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Midway Council talks tourism, convict labor
Residents get to vote on Sunday alcohol service
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The city of Midway is fairly modest in size and so is its budget, except when it comes to spending for tourism promotion, which has become an important issue for city officials.
Midway has accumulated about $11,000 from hotel/motel tax revenue and that money can only be spent on tourism-related projects. Mayor Don Emmons said he felt like the city council was behind him when he first proposed boundary signs for the town and a sign for Midway’s historic church.
Emmons and the council talked about sites, designs and colors for the signs, but when it came time to count votes at a meeting last week, the “yes” votes were noticeably absent.
Mayor Pro Tempore Clemontine Washington said she would not vote to spend money for signs, “until we have taken care of our citizens’ needs.”  
She likely was referring to security and safety concerns that have been brought up at several previous meetings.
The other council members agreed with Washington, despite Emmons’ explanation that the tourism funds could could not be spent on security lighting for residential areas.
The discussion of spending tourism funds ended when Emmons said, “I don’t want to hear any more about it.” He later vowed to keep bringing up the issue at future council meetings.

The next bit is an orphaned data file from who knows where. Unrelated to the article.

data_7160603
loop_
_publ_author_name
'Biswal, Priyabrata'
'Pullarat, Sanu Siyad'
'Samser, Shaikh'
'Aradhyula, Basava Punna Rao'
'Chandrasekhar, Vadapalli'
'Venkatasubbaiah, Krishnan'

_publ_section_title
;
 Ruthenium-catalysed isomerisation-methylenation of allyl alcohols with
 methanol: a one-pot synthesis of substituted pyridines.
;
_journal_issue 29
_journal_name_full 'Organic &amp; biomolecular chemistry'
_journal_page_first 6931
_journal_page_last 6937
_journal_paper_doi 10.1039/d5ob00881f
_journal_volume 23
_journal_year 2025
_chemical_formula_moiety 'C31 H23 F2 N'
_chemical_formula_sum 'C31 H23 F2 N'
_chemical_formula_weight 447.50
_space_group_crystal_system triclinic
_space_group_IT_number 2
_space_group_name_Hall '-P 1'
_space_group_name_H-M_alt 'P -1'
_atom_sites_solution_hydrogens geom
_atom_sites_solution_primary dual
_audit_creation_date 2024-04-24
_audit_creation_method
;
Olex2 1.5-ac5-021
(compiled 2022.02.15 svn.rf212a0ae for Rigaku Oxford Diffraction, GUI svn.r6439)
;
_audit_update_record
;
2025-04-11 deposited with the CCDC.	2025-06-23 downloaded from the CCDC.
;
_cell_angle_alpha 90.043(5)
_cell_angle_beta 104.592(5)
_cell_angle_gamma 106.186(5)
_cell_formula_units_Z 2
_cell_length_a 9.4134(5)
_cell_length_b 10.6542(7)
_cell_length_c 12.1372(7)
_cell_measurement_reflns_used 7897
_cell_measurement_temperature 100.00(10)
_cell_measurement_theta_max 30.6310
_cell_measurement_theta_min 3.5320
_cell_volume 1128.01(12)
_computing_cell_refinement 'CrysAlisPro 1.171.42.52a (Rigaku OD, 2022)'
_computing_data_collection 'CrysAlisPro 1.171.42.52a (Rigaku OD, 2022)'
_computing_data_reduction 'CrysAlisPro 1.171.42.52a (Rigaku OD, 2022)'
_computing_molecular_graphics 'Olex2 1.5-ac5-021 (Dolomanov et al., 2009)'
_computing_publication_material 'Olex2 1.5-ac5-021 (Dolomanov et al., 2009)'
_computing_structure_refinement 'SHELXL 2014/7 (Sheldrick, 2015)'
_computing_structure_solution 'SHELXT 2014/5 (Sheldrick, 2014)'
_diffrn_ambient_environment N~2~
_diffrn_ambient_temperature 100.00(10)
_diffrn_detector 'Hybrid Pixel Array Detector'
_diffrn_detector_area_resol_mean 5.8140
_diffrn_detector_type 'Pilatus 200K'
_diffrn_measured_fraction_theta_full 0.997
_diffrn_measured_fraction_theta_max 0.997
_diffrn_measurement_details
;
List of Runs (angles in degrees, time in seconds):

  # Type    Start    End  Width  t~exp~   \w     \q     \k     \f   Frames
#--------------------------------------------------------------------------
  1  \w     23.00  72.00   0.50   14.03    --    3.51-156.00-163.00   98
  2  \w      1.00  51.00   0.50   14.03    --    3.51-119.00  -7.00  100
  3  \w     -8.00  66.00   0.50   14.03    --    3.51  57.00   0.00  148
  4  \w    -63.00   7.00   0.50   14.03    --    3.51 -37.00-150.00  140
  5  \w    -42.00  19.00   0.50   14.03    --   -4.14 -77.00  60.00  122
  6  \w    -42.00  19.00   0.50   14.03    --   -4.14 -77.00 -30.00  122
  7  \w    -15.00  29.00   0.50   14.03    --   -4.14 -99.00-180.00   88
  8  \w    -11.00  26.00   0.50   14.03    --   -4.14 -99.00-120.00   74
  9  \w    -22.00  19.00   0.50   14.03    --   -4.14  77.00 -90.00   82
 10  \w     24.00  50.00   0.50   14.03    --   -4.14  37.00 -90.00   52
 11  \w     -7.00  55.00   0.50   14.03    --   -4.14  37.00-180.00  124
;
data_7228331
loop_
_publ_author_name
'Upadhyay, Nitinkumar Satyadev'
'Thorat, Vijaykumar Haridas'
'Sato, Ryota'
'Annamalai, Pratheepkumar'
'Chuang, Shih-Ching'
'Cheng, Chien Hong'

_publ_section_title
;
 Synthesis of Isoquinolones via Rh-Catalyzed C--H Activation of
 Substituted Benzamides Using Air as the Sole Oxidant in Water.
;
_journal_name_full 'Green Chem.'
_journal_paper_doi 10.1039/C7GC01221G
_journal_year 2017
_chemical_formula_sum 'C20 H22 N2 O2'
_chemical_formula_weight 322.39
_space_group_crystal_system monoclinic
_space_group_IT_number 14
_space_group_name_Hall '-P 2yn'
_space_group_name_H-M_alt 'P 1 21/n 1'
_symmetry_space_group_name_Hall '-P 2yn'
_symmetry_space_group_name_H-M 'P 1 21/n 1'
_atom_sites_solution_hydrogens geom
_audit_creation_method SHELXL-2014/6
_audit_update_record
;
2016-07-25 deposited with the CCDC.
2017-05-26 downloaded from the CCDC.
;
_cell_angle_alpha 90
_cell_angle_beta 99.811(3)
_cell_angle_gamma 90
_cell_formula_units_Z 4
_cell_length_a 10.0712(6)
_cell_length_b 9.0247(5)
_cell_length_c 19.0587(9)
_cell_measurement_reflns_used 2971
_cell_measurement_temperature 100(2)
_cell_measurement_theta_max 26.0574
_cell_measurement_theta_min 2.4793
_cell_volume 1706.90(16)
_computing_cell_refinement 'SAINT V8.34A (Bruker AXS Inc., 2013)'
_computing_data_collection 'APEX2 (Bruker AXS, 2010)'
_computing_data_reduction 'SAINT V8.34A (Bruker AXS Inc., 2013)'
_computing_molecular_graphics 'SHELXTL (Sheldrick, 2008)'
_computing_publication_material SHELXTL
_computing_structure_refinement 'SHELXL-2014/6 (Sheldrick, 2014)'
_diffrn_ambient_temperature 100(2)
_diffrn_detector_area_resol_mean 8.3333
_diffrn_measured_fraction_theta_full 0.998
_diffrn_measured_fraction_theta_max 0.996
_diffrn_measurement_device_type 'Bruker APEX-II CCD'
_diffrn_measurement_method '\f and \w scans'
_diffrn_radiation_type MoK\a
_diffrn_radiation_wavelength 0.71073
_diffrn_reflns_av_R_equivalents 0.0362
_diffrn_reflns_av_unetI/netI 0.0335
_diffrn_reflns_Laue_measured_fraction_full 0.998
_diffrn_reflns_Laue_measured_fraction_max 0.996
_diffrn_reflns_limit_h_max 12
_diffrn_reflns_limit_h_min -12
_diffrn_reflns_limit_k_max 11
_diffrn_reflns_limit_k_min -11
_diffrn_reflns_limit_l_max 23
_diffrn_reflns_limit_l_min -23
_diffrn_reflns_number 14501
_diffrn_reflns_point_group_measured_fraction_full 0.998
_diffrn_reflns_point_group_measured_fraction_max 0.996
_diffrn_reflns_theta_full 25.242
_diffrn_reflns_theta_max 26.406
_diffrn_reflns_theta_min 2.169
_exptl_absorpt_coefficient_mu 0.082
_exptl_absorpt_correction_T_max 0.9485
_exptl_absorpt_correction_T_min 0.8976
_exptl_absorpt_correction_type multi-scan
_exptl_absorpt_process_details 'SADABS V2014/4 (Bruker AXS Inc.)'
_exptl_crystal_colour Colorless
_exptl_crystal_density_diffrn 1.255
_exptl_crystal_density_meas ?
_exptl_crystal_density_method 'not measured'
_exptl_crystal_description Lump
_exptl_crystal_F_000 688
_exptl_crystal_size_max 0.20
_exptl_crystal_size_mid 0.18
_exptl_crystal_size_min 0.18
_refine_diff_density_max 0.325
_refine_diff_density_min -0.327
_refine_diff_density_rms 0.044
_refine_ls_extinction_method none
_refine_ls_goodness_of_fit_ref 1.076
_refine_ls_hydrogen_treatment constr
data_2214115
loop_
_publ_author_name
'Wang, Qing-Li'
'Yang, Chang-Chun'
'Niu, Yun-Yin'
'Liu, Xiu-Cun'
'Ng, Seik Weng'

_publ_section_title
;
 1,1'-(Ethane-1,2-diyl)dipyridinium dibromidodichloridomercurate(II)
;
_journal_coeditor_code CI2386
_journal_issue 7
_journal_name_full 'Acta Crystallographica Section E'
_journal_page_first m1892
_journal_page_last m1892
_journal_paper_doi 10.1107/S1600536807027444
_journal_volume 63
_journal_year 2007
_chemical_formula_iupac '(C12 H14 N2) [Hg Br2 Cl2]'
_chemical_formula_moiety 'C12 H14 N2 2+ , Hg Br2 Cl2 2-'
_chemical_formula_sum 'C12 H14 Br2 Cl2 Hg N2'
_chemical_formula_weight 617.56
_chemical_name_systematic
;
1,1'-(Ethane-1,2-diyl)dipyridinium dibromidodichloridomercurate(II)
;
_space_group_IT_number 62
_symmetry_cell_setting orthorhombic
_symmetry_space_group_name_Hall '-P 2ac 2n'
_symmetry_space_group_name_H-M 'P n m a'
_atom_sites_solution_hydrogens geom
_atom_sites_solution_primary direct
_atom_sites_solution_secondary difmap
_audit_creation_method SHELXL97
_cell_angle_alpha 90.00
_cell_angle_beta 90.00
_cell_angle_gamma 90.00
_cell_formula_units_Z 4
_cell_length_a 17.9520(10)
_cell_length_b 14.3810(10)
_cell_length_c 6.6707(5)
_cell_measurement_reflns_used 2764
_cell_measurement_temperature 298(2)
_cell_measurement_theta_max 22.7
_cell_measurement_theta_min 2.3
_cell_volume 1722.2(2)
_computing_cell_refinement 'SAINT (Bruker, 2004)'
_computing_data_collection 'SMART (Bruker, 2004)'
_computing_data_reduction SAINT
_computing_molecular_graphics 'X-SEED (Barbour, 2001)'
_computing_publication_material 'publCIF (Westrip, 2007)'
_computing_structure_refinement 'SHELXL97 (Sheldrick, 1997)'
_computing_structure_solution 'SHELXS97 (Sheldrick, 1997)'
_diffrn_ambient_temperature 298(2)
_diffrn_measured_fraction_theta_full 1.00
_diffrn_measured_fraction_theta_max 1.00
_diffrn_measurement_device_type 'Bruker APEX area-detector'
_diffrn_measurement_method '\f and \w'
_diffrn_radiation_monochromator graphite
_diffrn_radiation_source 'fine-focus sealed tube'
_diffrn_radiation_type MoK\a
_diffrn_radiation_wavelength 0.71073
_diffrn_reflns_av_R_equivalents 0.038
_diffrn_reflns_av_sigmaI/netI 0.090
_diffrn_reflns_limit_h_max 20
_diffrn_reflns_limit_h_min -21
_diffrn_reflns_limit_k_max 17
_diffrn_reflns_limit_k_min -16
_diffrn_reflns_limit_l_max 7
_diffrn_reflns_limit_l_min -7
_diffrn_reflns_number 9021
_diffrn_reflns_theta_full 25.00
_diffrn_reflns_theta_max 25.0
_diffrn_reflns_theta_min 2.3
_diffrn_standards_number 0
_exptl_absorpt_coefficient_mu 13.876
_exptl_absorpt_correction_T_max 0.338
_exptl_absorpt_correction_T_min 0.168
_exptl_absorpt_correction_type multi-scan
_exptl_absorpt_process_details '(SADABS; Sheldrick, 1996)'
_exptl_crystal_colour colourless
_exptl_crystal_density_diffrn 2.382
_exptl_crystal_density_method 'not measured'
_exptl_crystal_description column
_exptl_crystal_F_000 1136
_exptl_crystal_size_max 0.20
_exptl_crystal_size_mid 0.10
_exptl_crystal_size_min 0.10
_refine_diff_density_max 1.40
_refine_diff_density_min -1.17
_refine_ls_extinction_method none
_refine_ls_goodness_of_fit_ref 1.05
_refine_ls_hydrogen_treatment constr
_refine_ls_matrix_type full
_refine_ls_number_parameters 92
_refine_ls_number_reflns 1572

Convict labor program

Effingham County Prison sent a representative to Midway to present its program of convict labor. Warden Ronald Spears said his facility could provide a 12-man work crew for a wide variety of projects. The cost to Midway for such a crew, he said, would be about $43,000, the salary of a single correctional officer needed to supervise the crew.
“The only problem we have is the public seeing those inmates out working,” Spears said. “We have never had a problem. These are not violent criminals, not people serving long sentences.” The work crews include only inmates with three years or less remaining to serve, he said.
While the public image of inmate workers is picking up trash or cutting grass, Spears said many skilled workers  are available with experience in the building trades and small-engine repair.
“We even have an inmate who is a professional cook — we can prepare our own meals.”
The council members had no immediate projects for Spears, but seemed interested in including the program in the future.

Sunday alcohol service

The council just made the deadline to get Sunday alcohol service onto the November ballot. City Attorney Richard Braun presented an ordinance similar to those adopted by voters in other Liberty County municipalities. The council does not favor or oppose alcoholic beverages, they put the question on the ballot for voters to decide.
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